Action Line

Movie matinées and advertising events

I do not understand how we have three theaters in the KMC and not one of them could run a matinee during the week of spring break. Between the three theaters there was one PG movie offered that entire week. On Saturday and Sunday they had the normal afternoon movies but during the week, nothing. There is so little for children to do here as it is, can’t the on-base movie theaters support the children more?

I would also like to know why things are not advertised better. I have talked to one person who knew that teenage motivational speaker Bethany Hamilton was going to be visiting the base. She said the event was very poorly attended and the attendees were mainly small children. Bethany has a story to tell that many of these kids could draw strength from. It is a shame that people are willing to give of their time for the military and the military doesn’t get the word around the base. It may have been in the base paper but if it was it was a very small blurb. How about putting posters out so the teenagers could

Thank you for allowing us the opportunity to address your question concerning theater matinees during holiday and summer breaks. Last year we featured matinees at all four theaters in the KMC during holiday and summer breaks. Regrettably, they did not generate the interest necessary to make it a regular part of our business. Once a film goes through the European circuit we store it at our film library where it can be pulled for showing. We do this on a regular basis to round out our schedules. The challenge is that once a film has come out on DVD, theater patronage drops off significantly.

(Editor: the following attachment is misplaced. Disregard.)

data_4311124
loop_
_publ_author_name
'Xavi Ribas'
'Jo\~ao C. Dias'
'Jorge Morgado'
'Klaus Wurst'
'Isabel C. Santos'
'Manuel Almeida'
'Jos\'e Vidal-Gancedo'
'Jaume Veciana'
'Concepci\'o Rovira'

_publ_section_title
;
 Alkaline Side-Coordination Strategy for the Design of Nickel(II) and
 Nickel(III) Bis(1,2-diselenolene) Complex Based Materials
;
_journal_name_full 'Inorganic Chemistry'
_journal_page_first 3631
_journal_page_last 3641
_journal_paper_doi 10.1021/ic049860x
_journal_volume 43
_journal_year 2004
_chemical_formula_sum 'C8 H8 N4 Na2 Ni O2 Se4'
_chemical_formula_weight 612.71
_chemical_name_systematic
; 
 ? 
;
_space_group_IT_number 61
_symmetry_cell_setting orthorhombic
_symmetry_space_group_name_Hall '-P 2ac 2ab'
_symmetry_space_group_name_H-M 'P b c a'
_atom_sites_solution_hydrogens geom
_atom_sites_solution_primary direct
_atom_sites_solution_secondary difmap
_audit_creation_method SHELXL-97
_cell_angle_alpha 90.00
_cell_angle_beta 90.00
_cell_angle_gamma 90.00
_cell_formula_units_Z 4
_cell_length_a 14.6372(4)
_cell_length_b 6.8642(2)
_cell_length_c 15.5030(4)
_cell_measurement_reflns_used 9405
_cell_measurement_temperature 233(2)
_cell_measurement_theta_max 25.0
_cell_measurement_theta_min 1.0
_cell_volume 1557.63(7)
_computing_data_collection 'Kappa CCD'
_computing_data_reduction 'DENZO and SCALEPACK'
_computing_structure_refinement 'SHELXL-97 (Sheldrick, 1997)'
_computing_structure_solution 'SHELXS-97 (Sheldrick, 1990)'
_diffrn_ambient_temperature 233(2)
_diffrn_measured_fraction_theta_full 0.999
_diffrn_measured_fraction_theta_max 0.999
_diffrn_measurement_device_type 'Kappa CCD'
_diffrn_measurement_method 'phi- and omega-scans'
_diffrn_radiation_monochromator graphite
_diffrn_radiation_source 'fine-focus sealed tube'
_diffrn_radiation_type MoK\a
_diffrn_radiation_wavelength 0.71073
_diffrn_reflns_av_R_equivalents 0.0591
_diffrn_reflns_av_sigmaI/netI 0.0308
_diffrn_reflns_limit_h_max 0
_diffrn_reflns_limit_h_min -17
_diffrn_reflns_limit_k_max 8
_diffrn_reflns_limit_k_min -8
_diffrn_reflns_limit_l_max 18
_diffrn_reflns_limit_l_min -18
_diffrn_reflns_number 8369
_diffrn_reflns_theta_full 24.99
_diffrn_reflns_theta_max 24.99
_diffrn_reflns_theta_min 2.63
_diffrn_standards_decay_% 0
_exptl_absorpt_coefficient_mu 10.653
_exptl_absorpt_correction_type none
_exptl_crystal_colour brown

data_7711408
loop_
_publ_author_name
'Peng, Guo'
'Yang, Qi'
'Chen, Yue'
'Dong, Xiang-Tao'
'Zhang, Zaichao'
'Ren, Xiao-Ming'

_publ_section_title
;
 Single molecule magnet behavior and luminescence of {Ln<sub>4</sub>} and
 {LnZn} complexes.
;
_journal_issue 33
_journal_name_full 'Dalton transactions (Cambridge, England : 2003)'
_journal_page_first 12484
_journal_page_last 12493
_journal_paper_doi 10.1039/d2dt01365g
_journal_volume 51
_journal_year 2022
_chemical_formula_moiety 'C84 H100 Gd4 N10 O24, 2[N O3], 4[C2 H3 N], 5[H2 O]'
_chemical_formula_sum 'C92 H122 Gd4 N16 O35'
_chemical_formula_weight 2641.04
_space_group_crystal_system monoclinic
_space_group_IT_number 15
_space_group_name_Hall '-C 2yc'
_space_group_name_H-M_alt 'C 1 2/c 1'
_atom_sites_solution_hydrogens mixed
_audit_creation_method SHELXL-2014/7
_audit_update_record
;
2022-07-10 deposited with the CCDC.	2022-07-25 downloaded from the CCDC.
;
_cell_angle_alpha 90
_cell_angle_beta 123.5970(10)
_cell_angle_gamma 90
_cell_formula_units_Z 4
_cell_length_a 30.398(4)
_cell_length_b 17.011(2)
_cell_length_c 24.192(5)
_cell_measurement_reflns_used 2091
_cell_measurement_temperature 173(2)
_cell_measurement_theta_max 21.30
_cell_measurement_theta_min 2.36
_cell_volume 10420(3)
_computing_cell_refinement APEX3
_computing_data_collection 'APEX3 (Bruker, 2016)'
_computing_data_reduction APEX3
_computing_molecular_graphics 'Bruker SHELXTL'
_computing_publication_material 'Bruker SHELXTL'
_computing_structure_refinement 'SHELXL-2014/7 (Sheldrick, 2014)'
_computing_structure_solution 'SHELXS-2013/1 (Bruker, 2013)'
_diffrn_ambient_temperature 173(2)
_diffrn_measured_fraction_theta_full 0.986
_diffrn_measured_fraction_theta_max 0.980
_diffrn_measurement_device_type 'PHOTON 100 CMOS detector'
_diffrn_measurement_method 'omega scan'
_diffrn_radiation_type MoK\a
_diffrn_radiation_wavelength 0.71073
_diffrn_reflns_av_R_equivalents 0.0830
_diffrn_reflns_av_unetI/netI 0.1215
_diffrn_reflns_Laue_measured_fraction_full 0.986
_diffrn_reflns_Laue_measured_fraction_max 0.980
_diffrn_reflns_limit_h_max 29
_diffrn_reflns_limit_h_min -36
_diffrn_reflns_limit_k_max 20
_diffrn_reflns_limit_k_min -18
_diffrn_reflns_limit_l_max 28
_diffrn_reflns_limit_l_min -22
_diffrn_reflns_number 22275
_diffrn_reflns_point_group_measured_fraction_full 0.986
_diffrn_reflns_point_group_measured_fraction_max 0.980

Referencing last year’s holiday and summer matinées, the average attendance was 12 patrons per show. Movies shown included Shrek, Ice Age and Napolean Dynamite; each a blockbuster upon their release. Even at the low price of $2.50 for adults and $1.25 for children, customers do not come. What we can assure you of, is that when we do receive a new release G or PG rated movie during a holiday and summer break you will see increased matinees. The AAFES Reel Time Theaters would like to thank you for your patronage. We try to enforce a consistent excellent standard of service at all four of our locations. The 435th Services Squadron did extra publicity for Bethany Hamilton’s visit to include posters throughout the KMC Youth Programs and facilities that attract teenagers, plasma screen advertising, Services Spotlights, base newspaper notice and interviews on local AFN radio during Mike in the Morning. Unfortunately Bethany Hamilton’s scheduled stop brought her to Ramstein during Spring Break and a 435th ABW down day. We did have sizeable youth and parent turnouts at the events – 25 youth from Vogelweh Youth programs at the local swimming pool, Ramstein Library book signing, touring a C-17, and visited 35 wounded soldiers at the Contingency Aeromedical Staging Facility. We estimated Bethany signed 250+ autographs and copies of her book while visiting Ramstein and she did indeed make an impact on everyone she met.